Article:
Marcel Dick was born on August 28, 1898, into a wealthy and musically talented Jewish family in Miskolc. He was the great-nephew of the 19th-century violin virtuoso Edouard Remenyi. Dick was famed internationally as a master performer of the viola and violin, a composer, conductor, and teacher of music.
Dick was a child prodigy who made his debut on the violin at the age of six, before he even had learned to read music. He attended the Royal Academy in Budapest, where he studied music composition with the Hungarian composer Zoltan Kodaly. He received his degree in violin and by 1917, had become a professor of music. After serving in the Austro-Hungarian army during World War I, he became a member of the violin section of the Budapest Opera and the Budapest Philharmonic, and later was principal violist of the Vienna Symphony.
During his years in Vienna, Dick became a close friend and colleague of composer Arnold Schoenberg. He performed in the world premiere of many of Schoenberg’s pieces, including Serenade, Op. 24, which was the first time a 12-tone work was presented in public. Subsequently, he was one of the founders of the Kolisch Quartet, which specialized in performances of Schoenberg’s music.
In 1934, when anti-Semitism was rife in Vienna, Dick was told that he would be granted the title of “honorary Aryan.” Horrified by what he saw happening around him, he chose instead to emigrate to the United States with his American wife Ann. After performing with several other orchestras, he became principal violist of the Cleveland Orchestra under music director George Szell. He held this position until 1948, when he became chairman of the Department of Graduate Theory and Composition at the Cleveland Institute of Music.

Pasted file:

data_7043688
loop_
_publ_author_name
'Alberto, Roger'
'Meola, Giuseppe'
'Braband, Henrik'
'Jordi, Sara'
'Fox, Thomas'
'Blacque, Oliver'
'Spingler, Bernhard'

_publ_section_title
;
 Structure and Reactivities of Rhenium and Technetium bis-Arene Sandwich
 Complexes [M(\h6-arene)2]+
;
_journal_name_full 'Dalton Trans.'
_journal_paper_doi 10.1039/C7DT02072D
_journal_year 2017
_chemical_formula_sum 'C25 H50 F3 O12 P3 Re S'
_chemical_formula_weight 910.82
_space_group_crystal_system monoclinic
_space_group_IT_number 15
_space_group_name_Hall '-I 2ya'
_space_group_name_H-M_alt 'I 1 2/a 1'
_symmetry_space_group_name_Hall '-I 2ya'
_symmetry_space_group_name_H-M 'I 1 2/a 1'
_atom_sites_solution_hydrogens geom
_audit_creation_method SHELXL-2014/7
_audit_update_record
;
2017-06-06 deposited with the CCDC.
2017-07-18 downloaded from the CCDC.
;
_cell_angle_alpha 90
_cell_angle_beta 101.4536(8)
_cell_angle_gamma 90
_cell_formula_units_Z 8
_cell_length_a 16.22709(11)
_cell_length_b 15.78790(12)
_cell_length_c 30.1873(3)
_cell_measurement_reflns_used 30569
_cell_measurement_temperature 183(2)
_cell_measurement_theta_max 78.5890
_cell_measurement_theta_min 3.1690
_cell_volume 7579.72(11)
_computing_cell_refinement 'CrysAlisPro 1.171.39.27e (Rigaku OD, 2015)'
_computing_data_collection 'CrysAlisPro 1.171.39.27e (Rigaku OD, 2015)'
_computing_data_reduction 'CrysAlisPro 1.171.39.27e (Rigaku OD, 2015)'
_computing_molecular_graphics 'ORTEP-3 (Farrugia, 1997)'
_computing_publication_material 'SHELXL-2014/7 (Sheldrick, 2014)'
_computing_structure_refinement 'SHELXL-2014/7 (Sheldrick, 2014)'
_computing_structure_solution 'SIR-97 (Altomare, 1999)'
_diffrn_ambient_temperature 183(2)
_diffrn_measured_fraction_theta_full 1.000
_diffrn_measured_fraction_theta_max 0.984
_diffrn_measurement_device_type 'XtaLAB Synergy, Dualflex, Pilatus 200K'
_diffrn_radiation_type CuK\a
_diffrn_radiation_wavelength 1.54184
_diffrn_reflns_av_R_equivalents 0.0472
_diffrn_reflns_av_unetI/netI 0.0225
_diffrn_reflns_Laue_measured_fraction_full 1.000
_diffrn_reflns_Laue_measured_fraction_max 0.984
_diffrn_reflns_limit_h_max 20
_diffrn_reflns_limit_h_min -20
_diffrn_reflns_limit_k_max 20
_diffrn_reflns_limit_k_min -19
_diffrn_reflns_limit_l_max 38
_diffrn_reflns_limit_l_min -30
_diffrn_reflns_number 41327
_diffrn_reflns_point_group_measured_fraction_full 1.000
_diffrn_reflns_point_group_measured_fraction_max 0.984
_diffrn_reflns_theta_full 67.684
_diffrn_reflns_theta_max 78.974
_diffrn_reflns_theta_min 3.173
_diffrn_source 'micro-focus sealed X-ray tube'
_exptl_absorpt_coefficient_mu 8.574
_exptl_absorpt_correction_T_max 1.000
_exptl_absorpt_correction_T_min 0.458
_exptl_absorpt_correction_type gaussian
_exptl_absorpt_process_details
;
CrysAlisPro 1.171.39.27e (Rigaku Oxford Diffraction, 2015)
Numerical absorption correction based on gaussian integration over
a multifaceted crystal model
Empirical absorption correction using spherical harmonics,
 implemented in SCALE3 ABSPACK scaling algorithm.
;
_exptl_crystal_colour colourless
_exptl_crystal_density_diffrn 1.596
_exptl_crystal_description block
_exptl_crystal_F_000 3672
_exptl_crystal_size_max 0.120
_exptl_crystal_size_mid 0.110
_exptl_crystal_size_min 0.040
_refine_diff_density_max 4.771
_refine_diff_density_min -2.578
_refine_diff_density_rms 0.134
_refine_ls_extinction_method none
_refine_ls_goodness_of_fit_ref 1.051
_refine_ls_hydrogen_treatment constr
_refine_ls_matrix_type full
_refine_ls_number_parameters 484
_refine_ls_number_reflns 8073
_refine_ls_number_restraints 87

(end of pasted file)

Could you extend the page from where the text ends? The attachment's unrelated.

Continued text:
Of the 29 works in his musical catalogue, the “earliest compositions were influenced by Wagner and Mahler. But after he became a disciple of Schoenberg, he embraced the 12-tone system and made it his own. His music, serious in tone and contrapuntal in texture, unfolds with lyrical expression within traditional forms, including sonata, symphony, variations and fugue.” His works have been praised for their "inventive use of contrasting moods and textures."
A former student described Dick as genial and "an impeccable, bow-tied gentleman". He was "one of the very last members of Arnold Schoenberg's ‘inner circle’ during the 1920s... whose place in the history of the second Viennese School is assured." He died in Cleveland in 1991.
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